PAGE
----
community

The Third sector but the First responder

I attended last week’s Forth Valley Third Sector conference and was extremely impressed by the dynamic and versatile nature of our thriving voluntary sector. I have been away from working full time in the sector since 2006 and it was therefore a rewarding experience to be amongst my colleagues form across Forth Valley in common cause and to hear first-hand about the successes and aspirations for the sector.  There was a keynote speech from the Cabinet Secretary for Communities and Local Government Aileen Campbell MSP, who clearly is a champion of the sector and it was heartening to hear her acknowledgment of the absolutely critical role that the sector has played in supporting communities through the COVID crises. She characterised a sector with no logos, no egos and no silos which has worked with care and compassion right at the core of the community and supported services from befriending, connecting with the lonely and isolated and provided food and welfare to the most vulnerable within our communities. This action had more widely demonstrated what can be achieved when communities are empowered, and bureaucracy is stripped away. The third sector will be critical to the wellbeing and future of our communities as we recover and rebuild post COVID, our communities will be strengthened by this continuing support, dedication, and skills of the sector. There was however an understanding that the sector must have full an equal parity when governments make strategic decisions about funding and policy priorities and this was acknowledged as an area that can improve and that to not facilitate this would be to miss a real trick. The third sector is thus a key player in the National Performance Framework.  On a similar theme the need for sustainable funding and the avoidance of sudden ends to funds and the timescales for renewed funding were all areas that could be improved for the third sector and therefore for local communities.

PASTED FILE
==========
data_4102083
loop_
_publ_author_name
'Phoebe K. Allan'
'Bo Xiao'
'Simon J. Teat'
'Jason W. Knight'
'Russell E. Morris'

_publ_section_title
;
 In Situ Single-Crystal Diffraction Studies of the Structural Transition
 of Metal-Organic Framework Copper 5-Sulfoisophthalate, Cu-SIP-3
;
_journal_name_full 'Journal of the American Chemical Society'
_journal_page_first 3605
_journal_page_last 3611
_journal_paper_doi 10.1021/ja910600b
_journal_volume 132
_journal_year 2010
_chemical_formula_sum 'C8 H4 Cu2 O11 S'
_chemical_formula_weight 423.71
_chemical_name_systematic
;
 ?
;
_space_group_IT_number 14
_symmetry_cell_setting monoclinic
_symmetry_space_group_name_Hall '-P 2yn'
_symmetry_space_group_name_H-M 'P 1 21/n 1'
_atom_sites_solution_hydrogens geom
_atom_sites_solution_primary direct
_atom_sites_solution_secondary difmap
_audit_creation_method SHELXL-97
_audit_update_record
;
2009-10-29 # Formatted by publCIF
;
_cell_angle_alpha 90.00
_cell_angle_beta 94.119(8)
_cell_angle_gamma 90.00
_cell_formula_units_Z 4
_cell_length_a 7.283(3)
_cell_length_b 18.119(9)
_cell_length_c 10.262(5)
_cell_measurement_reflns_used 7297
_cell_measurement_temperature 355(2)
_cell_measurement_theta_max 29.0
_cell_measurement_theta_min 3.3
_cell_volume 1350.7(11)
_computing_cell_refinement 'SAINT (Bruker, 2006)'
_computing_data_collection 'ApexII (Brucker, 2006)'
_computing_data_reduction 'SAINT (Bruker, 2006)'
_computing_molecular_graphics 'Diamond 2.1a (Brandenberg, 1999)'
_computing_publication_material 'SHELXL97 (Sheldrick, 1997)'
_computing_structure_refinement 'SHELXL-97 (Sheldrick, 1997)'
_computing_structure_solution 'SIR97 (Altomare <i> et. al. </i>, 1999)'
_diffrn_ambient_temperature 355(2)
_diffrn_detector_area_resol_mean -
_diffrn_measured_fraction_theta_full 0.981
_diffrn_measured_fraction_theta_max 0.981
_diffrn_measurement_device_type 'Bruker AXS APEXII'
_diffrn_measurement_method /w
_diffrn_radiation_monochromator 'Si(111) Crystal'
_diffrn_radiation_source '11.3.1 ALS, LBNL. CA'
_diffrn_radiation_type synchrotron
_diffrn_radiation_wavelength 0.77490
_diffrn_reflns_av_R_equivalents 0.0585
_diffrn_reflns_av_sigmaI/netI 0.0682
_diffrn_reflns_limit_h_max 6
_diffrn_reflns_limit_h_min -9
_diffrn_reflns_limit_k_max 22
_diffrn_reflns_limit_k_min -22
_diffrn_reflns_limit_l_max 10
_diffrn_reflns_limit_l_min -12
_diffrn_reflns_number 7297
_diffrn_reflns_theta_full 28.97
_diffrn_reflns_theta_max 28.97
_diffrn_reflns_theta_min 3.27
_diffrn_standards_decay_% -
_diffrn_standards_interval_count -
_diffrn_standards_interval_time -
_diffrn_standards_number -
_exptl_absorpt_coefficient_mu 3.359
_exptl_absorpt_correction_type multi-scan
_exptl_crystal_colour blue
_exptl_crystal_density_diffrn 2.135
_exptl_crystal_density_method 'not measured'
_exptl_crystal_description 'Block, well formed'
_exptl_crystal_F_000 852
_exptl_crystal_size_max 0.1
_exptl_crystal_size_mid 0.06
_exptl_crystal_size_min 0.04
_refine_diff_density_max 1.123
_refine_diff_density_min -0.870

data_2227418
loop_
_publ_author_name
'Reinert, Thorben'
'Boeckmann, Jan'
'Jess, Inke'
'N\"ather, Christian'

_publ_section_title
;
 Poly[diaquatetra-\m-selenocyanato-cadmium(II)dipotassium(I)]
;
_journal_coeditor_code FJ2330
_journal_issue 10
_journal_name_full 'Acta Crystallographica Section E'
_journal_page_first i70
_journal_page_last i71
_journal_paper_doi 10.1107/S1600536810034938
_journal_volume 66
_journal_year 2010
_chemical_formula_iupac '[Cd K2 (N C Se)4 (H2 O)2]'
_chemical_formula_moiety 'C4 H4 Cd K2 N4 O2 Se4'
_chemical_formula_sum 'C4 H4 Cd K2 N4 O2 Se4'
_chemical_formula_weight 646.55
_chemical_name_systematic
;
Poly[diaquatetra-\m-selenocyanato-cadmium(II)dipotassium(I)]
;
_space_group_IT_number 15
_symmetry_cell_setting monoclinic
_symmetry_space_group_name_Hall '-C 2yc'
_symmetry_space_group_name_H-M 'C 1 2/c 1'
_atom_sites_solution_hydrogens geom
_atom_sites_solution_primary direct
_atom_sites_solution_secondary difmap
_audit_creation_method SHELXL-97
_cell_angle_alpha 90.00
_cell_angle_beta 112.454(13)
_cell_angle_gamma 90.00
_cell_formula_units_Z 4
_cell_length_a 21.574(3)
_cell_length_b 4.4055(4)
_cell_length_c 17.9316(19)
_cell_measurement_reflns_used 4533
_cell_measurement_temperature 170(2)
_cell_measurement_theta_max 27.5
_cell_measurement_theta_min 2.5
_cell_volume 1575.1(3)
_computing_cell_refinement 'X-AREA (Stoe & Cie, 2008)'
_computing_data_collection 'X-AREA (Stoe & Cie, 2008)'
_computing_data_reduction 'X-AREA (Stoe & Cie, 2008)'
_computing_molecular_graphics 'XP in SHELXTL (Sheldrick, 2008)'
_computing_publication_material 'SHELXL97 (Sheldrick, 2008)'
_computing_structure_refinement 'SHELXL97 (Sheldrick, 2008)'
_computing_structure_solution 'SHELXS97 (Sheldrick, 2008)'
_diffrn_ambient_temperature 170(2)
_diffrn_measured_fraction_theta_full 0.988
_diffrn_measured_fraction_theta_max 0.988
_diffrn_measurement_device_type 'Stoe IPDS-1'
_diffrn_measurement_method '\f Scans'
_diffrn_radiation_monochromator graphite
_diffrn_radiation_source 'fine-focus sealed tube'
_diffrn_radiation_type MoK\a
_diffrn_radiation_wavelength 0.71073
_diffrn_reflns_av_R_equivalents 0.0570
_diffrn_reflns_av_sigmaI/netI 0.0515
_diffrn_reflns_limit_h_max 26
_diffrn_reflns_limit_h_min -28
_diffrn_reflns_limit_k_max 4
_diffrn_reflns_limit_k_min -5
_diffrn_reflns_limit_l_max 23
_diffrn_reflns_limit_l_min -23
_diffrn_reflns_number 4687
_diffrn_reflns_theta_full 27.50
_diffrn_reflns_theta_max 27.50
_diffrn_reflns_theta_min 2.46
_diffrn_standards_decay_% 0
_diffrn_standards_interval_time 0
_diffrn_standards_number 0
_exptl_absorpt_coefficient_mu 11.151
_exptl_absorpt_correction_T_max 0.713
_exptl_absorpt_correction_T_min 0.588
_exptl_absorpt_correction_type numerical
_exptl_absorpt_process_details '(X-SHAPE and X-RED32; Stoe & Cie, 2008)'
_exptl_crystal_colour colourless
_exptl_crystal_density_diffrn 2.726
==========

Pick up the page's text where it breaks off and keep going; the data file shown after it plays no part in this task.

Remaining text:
The conference was used to highlight the new Third sector national strategy: The Manifesto for Change, and it cannot be emphasised enough that post COVID Scotland will be reliant upon these manifesto recommendations being acted upon and implemented in full. Here ae the key recommendations:

The TSI Scotland Network calls for:

Place: A decisive shift of emphasis and resources to help support and ensure community delivery of place – based services where the wellbeing of people , places and the environment come before profit to protect the communities and most vulnerable in our societies.

Community: Increased investment to build capacity and resilience by the TSI Scotland Network to ensure that every community in Scotland maintains robust , representative and resourced community-led organisations or partnerships that serve local needs.

Connected: Clear connection between TSI Scotland Network with Scottish Government directorates to inform the necessary policy changes to ensure implementation of localised place-based strategies for economic renewal.

 Volunteering: Recognition that the TSI Scotland Network can make a unique contribution to empower inclusive volunteering and maximise the social and community action that emerged through Covid-19

Fair work: Employment schemes that are linked to community, wealth-building and creating fair, inclusive and sustainable economies, to maximise community benefit, reduce poverty, and inequalities and tackle the climate emergency.

This is a radical agenda and one that builds from community empowerment, local action. and off course Our Place.

The full manifesto report can be found here: https://tsi.scot/manifesto/

Our Place Camelon and Tamfourhill were at the centre of the conference workshops and wider debates, and there was much discussed that was relevant to our own communities and in my case operational direction and examples of good practice which could be suitable for developing community safety initiatives locally. A strong third sector means a strong community; this is so relevant in the world after the pandemic but the response to date offers a glimpse to a thriving and dynamic future for local communities throughout Scotland.  

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